Acknowledge differences in a sense of ‘belonging’: The concept of culture, and feeling a sense of belonging, are multi-faceted. Given that they can mean different things to different people, it is essential to gather, and value input from, everyone across the organisation.
Studies have shown that women, on average, feel less of a sense of belonging than their male counterparts, and for women of colour their sense of belonging is even lower. Harvard Business Review reported that a high sense of belonging was linked to a 56% increase in job performance, a 50% drop in turnover risk, and a 75% reduction in sick leave. To put this into context, for a 10,000-person company, this would result in annual savings of more than $52 million.
Encourage honesty: The responsibility that leadership has is establishing a culture which encourages open communication and honesty. This means that, regardless of their status or identity, employees feel that they can contribute, take risks and exchange ideas without fearing judgement. Creating psychological safety as part of culture building starts with the behaviours modelled by leadership teams. These include vulnerability, risk-taking, learning from mistakes and building relationships based on trust, alongside accountability, should individuals fail to integrate these behaviours in their day-to-day work.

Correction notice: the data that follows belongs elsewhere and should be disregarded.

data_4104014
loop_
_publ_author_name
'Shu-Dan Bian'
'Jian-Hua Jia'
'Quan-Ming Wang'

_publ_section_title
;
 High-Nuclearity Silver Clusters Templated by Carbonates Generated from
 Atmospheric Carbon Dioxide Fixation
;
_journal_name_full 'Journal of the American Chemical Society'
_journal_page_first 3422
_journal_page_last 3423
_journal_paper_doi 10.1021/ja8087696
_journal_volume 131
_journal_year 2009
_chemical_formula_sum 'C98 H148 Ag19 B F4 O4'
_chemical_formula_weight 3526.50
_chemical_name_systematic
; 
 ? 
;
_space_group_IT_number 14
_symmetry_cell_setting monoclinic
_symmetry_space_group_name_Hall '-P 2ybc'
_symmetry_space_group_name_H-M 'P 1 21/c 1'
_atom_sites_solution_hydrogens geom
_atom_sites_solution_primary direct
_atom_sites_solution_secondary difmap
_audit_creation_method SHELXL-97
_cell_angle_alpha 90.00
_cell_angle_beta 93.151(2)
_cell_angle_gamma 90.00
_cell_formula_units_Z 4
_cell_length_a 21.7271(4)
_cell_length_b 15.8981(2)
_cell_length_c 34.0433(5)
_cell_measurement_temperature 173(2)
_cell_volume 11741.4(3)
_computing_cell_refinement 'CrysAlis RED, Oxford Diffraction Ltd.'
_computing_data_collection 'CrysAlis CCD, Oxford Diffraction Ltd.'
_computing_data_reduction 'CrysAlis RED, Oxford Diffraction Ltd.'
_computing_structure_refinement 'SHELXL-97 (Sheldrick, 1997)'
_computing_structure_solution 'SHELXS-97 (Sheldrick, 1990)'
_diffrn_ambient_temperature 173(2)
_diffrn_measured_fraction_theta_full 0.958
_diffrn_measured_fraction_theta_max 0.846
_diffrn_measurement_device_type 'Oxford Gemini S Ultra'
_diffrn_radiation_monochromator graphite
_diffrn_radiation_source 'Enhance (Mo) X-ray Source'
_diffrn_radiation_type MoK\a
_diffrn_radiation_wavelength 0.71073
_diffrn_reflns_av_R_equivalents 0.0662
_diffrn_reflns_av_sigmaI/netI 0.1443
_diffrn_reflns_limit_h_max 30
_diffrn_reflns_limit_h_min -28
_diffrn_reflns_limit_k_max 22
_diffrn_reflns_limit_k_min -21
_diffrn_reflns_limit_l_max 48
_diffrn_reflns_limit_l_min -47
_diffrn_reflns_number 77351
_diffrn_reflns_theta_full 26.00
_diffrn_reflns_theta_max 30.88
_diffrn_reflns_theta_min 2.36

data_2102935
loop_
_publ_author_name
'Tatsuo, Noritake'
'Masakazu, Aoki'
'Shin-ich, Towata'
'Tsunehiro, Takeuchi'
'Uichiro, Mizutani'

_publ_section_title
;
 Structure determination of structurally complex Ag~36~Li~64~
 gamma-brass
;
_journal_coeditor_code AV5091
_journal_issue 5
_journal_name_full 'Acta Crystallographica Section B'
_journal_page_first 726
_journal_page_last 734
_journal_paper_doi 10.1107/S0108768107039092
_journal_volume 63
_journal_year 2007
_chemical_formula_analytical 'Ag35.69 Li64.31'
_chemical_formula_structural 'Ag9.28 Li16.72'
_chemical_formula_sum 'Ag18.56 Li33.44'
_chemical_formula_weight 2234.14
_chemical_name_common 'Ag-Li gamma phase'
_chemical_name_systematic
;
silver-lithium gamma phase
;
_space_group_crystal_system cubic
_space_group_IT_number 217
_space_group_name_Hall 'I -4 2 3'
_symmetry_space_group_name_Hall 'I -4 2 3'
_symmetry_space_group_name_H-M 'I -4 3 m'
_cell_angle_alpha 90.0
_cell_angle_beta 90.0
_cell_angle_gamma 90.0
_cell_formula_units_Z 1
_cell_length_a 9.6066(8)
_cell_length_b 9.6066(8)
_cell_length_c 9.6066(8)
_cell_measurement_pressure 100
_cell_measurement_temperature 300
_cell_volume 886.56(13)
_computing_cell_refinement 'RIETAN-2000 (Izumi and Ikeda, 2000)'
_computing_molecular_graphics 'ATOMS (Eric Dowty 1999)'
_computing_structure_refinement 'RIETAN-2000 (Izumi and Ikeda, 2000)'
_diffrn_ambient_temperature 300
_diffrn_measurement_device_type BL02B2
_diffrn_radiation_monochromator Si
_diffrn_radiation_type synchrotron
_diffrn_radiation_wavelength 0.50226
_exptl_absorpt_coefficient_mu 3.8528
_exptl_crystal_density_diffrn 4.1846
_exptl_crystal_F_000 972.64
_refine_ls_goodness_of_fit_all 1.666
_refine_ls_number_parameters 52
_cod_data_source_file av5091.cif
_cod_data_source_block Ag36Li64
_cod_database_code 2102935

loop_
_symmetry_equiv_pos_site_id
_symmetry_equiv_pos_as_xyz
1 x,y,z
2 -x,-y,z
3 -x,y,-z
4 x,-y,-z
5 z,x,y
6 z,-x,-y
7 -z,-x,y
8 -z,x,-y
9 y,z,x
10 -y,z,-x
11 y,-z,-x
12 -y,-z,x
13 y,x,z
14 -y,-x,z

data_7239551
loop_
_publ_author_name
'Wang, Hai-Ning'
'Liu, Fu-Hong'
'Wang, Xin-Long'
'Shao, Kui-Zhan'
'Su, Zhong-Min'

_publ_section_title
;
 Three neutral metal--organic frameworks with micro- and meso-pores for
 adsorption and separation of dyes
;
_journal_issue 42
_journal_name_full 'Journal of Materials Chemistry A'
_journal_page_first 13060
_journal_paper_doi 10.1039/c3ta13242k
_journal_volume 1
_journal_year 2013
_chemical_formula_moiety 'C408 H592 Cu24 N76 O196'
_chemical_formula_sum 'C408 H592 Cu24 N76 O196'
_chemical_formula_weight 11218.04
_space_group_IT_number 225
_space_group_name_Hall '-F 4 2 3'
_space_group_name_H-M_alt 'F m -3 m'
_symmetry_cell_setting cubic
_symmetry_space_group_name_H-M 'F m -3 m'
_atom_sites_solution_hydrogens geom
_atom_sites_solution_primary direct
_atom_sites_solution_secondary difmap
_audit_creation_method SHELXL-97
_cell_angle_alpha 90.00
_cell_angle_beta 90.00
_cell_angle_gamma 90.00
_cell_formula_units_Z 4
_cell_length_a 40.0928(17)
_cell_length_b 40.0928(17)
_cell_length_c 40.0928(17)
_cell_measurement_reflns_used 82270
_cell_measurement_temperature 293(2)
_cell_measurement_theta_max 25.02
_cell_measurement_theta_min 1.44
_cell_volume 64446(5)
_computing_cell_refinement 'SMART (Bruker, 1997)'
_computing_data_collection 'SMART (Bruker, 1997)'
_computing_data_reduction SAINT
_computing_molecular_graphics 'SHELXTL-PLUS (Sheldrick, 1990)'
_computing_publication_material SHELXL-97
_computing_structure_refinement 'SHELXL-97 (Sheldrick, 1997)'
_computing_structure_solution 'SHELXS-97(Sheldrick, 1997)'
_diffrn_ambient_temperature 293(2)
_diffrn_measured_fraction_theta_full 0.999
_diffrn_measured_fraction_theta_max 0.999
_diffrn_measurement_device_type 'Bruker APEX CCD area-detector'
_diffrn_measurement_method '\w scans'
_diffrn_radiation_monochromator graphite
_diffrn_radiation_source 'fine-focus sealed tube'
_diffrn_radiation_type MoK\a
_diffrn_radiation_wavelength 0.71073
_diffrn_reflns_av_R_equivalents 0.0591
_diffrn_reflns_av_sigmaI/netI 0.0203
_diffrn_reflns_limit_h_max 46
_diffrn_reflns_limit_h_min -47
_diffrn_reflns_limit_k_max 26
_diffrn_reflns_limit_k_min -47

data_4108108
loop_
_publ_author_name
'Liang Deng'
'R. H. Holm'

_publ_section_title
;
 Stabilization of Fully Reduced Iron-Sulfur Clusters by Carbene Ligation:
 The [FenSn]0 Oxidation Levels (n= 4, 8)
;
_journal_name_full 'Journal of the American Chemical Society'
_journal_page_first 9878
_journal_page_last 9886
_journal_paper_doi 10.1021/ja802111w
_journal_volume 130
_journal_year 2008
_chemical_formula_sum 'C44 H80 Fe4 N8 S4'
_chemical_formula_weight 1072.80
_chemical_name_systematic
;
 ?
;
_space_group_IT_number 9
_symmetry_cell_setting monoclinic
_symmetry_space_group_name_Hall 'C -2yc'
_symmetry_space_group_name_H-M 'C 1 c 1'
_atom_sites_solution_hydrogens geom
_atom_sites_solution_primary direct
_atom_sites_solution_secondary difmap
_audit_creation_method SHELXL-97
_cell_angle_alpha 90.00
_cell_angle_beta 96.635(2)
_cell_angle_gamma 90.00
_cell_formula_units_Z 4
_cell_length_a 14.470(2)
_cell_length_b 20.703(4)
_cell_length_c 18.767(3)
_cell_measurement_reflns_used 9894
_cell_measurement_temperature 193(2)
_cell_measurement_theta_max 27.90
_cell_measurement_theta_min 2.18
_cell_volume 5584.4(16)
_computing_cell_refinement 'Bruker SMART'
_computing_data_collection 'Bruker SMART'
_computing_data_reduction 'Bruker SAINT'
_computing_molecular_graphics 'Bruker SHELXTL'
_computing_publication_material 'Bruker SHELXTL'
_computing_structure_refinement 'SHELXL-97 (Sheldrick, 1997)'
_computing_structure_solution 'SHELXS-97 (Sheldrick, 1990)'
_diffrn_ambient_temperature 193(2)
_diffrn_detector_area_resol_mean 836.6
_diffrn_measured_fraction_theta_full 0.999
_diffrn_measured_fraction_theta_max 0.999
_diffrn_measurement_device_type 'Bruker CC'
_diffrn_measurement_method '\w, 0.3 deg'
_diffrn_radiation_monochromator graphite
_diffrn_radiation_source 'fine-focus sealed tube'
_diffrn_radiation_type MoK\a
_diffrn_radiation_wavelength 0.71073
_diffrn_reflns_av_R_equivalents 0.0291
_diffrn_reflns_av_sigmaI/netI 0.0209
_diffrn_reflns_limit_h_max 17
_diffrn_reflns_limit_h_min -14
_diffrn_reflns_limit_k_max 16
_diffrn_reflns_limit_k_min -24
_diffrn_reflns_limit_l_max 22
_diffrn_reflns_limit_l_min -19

Take Action: Ensure you use your employee feedback to form an action plan and take steps to improve your culture. Document the culture and behaviours that you are striving for. Note that company-wide culture is largely shaped by which behaviours are rewarded and which are not, in line with the concept of positive reinforcement. Therefore, be clear about which behaviours will be valued, recognised and rewarded and ensure these are reflected in all of your policies, developmental opportunities and promotions. Recognise your cultural champions whenever you can.